By Substance Nature
“In a room where people unanimously maintain a conspiracy of silence, one word of truth sounds like a pistol shot.” – Czeslaw Milozs, a Lithuanian author
To possibly tame some sprouting wild assumptions, it is protective I begin this piece with an aside that my intention is not to incite feelings, impeach motives, or pre-empt the powers. After all, I am not from the same village or local government with Obong Attah; I rather know him more by his undeniable statesman’s imprints than any classified enviable affinity. The tenor here therefore is largely to stimulate and invoke reason upon a downtrodden necessity.
Former Governor Akpabio, incumbent Senate Minority Leader, has scored many firsts. For things like this, people look and reach conclusions about him from different spectra: Some for his befuddling political strategy and mesmerizing formulae; some for his near pathetic and bewitching magnanimity, his carriage and intriguing magniloquence; some for his pathological exuberance or what in Nigerian patois is called ‘swagger’; but I love the stylish, ostentatious Akwa Ibom strongman for his ingenuous proactiveness, inexorable drive, contagious innovation and sure-footed dare. No matter what you say or how you feel, Sen. Akpabio does his things his way, his style, provided he was convinced by what he believes or targets. Analysts speculated that these qualities may have coalesced superfluously in the introspection or providence that laid the foundation for the naming of the Akwa Ibom new stadium, the Nest of Champions, after Godswill Akpabio. On a broad-brush approach, the apocryphal version is that although it looked as if the House of Assembly was solely responsible for the idea, it is Akpabio who holds the copyright for the initiative. Yet, against the reservations on the choice and haste in that unruffled endorsement, only an incurable dying ingrate would argue that Akpabio does not merit being so recognized.
It is a mark of gratitude and great honour when edifices or roads are named after prominent figures, gone or alive, which have impacted positively on the society. Ideally, doing so should not be a matter of politics but a justifiable recognition of one’s selfless accomplishments. Indeed, it is perhaps the best way to perpetuate worthy memories. Incidentally, by benefit of unaffected observation, it must be worrisome to notice that, till this moment, upon all his great and indelible contributions to Akwa Ibom State and Nigeria, Obong Victor Attah, two-time former governor of Akwa Ibom State, has nothing strategic in the state named after him by any previous or successive administrations. This is a most despicable oversight that leaves much to question. Without attempting an analogy or stoking the fledgling flames in a boneless debate, even as I do not begrudge or query the honour done Akpabio, I have refused to wastefully agree that the Senator did more or less than Attah had done for Akwa Ibom people. In their peculiarities, they both are great men of outstanding feats! But there are millions who are wont to see Attah as the better of the two. This they hinge on the strength that Akpabio was but a fortunate inheritor of his predecessor’s legacies and bequeathal from the infamous Resource Control, as well as his unquenchable voice in the agitation for the creation of Akwa Ibom State.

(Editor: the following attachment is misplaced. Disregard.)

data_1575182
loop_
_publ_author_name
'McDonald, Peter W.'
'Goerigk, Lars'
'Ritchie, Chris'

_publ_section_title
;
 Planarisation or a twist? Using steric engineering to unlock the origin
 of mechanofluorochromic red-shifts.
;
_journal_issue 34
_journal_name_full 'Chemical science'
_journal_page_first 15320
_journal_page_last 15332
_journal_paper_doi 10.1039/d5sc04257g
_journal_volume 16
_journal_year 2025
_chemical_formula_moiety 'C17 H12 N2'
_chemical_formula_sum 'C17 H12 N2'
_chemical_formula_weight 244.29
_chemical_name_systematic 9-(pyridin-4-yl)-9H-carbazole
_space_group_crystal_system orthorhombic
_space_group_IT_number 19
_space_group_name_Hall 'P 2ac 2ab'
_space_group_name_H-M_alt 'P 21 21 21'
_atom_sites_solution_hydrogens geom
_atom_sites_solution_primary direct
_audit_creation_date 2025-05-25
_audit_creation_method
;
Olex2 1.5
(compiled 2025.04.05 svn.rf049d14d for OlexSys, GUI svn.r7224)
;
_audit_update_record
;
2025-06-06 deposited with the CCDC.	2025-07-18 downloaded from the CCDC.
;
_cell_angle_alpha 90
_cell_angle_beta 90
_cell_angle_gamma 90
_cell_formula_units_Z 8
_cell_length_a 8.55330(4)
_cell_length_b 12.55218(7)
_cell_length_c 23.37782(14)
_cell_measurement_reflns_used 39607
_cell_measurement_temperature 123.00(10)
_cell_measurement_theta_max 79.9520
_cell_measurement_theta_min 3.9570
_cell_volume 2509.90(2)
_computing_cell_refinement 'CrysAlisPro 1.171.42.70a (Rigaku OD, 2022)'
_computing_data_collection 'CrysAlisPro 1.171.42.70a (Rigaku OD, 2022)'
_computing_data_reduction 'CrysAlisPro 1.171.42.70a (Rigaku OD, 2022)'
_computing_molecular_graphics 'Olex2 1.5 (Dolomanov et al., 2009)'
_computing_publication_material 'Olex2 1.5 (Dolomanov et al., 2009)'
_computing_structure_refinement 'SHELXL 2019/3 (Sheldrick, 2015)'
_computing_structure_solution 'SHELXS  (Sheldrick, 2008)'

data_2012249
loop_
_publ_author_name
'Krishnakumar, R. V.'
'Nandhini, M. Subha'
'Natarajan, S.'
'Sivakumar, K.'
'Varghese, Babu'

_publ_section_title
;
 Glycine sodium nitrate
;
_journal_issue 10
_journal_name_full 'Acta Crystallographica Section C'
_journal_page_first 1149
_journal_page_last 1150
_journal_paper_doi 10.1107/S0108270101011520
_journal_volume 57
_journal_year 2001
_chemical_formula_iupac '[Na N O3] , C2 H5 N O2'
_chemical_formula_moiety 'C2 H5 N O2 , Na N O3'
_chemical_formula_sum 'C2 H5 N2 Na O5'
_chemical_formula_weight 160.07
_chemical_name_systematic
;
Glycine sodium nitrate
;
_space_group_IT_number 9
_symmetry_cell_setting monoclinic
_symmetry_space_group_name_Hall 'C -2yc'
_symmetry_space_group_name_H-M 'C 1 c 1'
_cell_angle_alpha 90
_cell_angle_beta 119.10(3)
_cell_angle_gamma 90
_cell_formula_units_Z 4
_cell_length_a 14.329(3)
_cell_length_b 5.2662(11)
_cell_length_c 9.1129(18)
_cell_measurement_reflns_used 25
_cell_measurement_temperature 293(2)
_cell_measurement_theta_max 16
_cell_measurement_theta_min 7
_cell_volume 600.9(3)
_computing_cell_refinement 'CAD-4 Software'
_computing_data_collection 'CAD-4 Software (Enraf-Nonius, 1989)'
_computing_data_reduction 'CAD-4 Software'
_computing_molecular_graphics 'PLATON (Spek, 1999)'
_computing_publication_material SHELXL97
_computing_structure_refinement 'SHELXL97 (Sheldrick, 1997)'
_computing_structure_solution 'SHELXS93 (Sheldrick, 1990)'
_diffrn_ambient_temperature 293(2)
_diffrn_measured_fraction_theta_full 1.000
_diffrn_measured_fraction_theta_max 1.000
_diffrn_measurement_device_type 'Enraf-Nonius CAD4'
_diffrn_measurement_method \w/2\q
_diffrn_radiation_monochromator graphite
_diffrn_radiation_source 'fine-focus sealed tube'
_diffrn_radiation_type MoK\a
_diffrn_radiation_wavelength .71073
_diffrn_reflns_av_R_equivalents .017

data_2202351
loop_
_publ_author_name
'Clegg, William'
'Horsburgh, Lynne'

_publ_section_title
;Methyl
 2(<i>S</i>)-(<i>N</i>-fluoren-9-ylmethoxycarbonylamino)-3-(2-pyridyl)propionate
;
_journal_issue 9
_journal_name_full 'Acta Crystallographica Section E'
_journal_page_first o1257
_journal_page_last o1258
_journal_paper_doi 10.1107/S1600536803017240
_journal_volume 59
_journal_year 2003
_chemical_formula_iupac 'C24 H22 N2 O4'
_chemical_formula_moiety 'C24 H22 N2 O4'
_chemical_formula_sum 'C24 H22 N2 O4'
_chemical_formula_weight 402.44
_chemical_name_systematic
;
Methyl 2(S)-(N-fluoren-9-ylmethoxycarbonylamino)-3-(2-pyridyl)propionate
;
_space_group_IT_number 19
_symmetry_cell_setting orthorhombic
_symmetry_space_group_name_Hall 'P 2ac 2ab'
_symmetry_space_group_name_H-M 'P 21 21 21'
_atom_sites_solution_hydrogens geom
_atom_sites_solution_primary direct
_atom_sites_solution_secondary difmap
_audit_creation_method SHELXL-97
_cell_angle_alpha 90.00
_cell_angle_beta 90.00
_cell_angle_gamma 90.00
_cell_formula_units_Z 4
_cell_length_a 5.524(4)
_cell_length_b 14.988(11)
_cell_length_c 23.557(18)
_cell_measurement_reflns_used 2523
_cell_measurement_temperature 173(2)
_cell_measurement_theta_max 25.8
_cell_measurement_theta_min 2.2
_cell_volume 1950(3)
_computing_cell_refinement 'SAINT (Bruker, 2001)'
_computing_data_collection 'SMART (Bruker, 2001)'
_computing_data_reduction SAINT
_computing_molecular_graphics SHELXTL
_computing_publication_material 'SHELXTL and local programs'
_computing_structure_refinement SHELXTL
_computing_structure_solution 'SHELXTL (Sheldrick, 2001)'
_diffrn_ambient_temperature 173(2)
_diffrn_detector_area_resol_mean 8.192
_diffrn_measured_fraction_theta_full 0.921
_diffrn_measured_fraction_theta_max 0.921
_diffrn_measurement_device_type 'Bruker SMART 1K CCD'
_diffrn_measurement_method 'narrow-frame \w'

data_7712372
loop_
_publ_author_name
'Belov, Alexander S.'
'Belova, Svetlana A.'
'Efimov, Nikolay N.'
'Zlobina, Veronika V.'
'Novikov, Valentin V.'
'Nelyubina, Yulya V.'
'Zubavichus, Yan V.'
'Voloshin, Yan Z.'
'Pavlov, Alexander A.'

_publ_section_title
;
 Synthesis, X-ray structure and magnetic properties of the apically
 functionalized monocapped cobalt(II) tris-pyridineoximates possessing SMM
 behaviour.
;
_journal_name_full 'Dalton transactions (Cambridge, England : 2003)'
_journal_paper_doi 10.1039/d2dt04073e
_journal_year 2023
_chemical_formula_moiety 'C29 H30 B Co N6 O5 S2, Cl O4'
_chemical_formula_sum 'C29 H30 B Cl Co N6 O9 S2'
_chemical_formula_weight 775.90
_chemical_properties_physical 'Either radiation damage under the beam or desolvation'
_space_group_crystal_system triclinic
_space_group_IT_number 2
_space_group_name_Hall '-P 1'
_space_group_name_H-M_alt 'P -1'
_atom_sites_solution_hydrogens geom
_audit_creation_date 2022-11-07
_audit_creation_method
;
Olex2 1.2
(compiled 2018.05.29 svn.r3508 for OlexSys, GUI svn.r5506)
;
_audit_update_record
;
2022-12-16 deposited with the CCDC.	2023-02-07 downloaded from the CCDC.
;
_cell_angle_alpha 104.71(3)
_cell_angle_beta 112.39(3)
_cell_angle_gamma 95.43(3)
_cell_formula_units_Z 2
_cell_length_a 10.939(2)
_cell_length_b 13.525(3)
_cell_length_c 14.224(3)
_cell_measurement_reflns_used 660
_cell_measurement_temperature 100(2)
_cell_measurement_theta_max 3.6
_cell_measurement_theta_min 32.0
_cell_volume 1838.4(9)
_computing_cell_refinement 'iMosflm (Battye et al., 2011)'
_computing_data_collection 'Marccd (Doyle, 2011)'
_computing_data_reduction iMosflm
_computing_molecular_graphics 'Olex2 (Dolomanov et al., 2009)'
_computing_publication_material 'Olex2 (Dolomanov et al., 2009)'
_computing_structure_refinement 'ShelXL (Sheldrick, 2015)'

Here now lies a propensity for confusion or endless polemics on what should qualify someone for honour with a timeless edifice. But to minimize the controversies and eliminate idiosyncratic seasonings, the responsibility descends straight on the shoulders of the House of Assembly, or any other body it may designate, to develop a customized template to that effect. But this must not necessarily always over-rule occasional palatial discretion. Indeed, time has arrived when neither manipulative politics nor sheer genealogy should decide who amongst our heroes and high fliers deserves to be honoured. In all fairness, beyond Attah and Akpabio, I would have suggested that, to dignify selflessness in perpetuating history, as a sacrosanct rule, something very outstanding be named after all past and serving governors (and even their deputies). This way, some great names will not wither in contrived obscurity or pampered oblivion.